Text size:

  • Small
  • Normal
  • Large

Preserve artefacts as shared heritage

The free market in antiquities is itself very old; a new online version doesn't change much. In every era, each society and culture needs to protect these elements of history.

The online sale of antiquities, as reported in The National yesterday, is merely the new face of an old problem.

In fact, the global market in ancient objects of beauty or cultural significance may be almost as old as the objects themselves. Items on sale recently on uae.souq.com included a Persian cup said to date from around 500AD, as well as a terracotta animal figure dated at 2,500BC. Who can say who bought, stole or found such artefacts, or where they had been kept since they were made?

Of more concern as a matter of regional heritage are the objects categorised as Islamic art - made, that is, in and since the 7th century in lands with Muslim populations and rulers. (Despite the terminology, "Islamic art" sold on uae.souq.com is secular, the site's officials say; objects of religious significance are not accepted for sale.)

In the past 14 centuries, treasures and relics have been the spoils of war, targets of theft and victims of mishap. There is now a strong feeling in this region that such artefacts, and not only the most significant or spectacular of them, should remain here and that they should be treated as a common heritage - preserved as a matter of trust, and accessible to the public and to scholars.

This is a natural desire and a universal one: every culture, we dare say, wants to protect and preserve the physical heritage of its past.

In this region, city-states, caliphates and empires have been buried in history, but societies and cultures have been more enduring. Many antiquities testify to that continuity. Abu Dhabi and Dubai, with their prosperity and tourist trades, have been natural clearing houses for artefacts not only from the Arabian Peninsula but from Iran, Iraq and the whole region.

The antiquities of the Middle East-North Africa region have long attracted looters, ethical private collectors, museum buyers and scientists alike. The challenge is to determine which pieces on sale anywhere deserve protection from collectors and profiteers, and then to provide that protection. This last part will often involve the purchase, from government funds, of important items otherwise at risk of being taken outside the region. It should also involve prosecution of illegal trade.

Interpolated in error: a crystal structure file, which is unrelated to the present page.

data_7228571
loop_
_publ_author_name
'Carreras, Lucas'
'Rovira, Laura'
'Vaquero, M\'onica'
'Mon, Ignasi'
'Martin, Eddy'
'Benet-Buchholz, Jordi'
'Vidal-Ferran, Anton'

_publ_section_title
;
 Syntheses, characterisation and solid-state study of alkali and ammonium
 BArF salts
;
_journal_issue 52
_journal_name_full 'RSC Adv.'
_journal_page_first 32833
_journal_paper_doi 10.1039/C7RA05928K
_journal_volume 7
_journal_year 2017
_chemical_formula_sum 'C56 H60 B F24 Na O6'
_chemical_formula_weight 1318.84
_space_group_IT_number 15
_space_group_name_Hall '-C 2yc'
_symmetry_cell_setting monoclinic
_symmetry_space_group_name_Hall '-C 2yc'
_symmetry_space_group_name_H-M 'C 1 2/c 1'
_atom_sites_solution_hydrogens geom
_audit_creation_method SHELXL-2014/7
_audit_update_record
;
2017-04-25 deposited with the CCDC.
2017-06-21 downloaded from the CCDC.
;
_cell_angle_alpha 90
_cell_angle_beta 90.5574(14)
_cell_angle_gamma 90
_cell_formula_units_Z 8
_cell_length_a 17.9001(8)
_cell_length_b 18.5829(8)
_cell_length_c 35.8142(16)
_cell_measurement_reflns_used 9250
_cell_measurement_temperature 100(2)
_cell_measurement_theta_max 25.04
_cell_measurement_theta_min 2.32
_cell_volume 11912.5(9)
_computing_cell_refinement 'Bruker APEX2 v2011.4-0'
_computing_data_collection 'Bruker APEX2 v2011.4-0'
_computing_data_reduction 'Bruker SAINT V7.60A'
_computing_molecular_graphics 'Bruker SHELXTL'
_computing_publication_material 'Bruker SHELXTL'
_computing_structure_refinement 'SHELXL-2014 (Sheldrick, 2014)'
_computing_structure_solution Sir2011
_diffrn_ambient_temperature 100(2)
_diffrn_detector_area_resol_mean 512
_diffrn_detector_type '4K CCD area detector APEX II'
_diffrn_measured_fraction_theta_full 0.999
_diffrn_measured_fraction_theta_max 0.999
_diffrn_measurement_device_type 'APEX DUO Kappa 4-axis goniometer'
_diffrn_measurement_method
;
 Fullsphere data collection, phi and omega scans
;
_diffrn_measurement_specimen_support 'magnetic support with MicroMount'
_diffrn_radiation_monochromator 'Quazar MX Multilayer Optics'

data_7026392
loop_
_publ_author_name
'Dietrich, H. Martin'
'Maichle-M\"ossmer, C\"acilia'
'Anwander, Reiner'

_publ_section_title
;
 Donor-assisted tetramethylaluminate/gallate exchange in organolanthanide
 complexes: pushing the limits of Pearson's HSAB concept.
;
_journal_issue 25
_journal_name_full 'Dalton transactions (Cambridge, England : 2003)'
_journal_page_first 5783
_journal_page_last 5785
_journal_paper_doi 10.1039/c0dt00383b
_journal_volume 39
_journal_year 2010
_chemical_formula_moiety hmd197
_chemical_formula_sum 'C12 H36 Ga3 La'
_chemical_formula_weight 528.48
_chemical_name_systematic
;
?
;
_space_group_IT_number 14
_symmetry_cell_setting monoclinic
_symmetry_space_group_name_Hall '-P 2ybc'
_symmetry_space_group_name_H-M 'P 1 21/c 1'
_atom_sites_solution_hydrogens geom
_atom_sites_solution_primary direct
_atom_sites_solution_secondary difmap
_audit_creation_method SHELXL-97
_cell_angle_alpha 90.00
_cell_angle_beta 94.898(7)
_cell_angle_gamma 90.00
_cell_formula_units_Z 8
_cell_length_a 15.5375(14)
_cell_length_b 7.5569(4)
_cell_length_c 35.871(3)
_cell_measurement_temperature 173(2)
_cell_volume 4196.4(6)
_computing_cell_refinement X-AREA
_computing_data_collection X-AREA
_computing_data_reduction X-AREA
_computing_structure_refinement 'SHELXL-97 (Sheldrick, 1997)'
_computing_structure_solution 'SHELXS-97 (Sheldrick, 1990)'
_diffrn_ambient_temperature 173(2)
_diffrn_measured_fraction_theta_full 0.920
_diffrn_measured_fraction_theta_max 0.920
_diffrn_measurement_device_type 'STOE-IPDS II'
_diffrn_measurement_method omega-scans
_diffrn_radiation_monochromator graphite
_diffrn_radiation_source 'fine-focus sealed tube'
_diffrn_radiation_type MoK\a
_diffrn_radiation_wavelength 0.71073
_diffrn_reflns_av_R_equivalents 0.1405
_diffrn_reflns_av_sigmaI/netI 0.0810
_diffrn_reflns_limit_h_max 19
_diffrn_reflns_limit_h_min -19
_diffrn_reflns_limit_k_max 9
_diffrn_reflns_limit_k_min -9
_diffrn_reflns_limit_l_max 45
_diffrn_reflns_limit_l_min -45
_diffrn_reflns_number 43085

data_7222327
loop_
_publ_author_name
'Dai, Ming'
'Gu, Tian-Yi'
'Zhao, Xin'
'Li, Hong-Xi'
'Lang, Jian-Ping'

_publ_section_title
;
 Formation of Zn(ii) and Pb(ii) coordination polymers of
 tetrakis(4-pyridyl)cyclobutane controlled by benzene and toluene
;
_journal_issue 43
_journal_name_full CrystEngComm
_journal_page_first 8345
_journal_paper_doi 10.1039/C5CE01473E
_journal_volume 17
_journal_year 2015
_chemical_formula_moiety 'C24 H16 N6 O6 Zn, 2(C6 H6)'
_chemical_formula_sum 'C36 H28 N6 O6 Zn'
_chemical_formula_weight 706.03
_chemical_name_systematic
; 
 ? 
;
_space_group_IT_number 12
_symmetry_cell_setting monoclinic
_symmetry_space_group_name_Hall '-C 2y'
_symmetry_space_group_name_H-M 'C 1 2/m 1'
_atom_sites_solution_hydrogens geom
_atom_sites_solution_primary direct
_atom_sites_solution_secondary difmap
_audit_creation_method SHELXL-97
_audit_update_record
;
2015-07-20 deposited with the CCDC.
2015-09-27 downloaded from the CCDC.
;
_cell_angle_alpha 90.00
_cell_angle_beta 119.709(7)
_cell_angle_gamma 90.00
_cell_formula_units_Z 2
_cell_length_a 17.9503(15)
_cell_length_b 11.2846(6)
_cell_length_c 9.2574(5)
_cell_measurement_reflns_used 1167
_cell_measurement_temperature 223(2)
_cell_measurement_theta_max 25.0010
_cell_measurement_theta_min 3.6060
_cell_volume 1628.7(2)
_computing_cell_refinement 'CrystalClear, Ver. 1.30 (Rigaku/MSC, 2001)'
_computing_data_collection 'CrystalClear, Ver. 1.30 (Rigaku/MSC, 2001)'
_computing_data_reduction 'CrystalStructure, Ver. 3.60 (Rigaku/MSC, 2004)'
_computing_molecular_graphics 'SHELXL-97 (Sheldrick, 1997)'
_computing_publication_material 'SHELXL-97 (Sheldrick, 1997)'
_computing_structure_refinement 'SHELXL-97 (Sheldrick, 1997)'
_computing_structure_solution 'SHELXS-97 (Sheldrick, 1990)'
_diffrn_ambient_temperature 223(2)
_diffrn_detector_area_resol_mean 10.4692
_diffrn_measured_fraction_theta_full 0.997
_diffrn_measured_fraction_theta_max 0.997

Getting this right will not be cheap or easy. But after all these centuries, we have a duty to preserve the past, for the sake of our future.

Back to the top

More articles


Editor's Picks

 Supporters of unseen India’s main opposition Bharatiya Janata Party prime ministerial candidate and Chief Minister of the western Indian state of Gujarat, Narendra Modi, wave as he arrives to file his election nomination papers in Varanasi. Sanjay Kanojia / AFP Photo

Best photography from around the world April 24

The National View's photo editors pick the best of the day from around the world

 Sarah Geronimo. Courtesy: FLASH Entertainment

Sarah Geronimo brings her star power to Abu Dhabi this weekend

Ahead of her Abu Dhabi concert on Thursday night, we take a look at the Filipina singer Sarah Geronimo’s extraordinary career.

 Visitors look at the medieval inventor Al Jazari’s water-powered Elephant Clock. The clock is on show at the 1001 Inventions exhibition at Sharjah Expo Centre. Photos Antonie Robertson / The National

1001 Inventions: in praise of Islam’s gifts to the world

Down the centuries, from camera obscura to designing a sail that allowed early seafarers to tack into the wind, Muslim scientists have made many significant contributions to science. Rym Ghazal and Asmaa Al Hameli visit an exhibition in Sharjah that celebrates those contributions

 Mumbai Indians fans cheer they team on the opening match between Mumbai Indians and Kolkata Knight Riders in IPL 2014 at Zayed Cricket Stadium in Abu Dhabi. Ravindranath K / The National

Earn cash back with the IPL cricket in the UAE

Dunia finance promotion allows cricket lovers to earn up to 6 per cent unlimited cash back on any spending they make on a day when an IPL match is played in the UAE.

 Iranian workers at the Iran Khodro auto plant in Tehran on March 18. Maryam Rahmanian for The National

Iran’s love of cars survives devastating sanctions

Sanctions and energy subsidy reductions might have hurt the Iranian automotive industry. But car makers at one factory are still optimistic, Yeganeh Salehi reports from Tehran

 This comparison image shown on Reddit annotated the objects with vehicles from the movies.

Disney confirms that Star Wars: Episode 7 is filming in Abu Dhabi desert

Disney yesterday confirmed that the filming of Star Wars: Episode 7 is taking place in the desert in Abu Dhabi.

Events

To add your event to The National listings, click here

Get the most from The National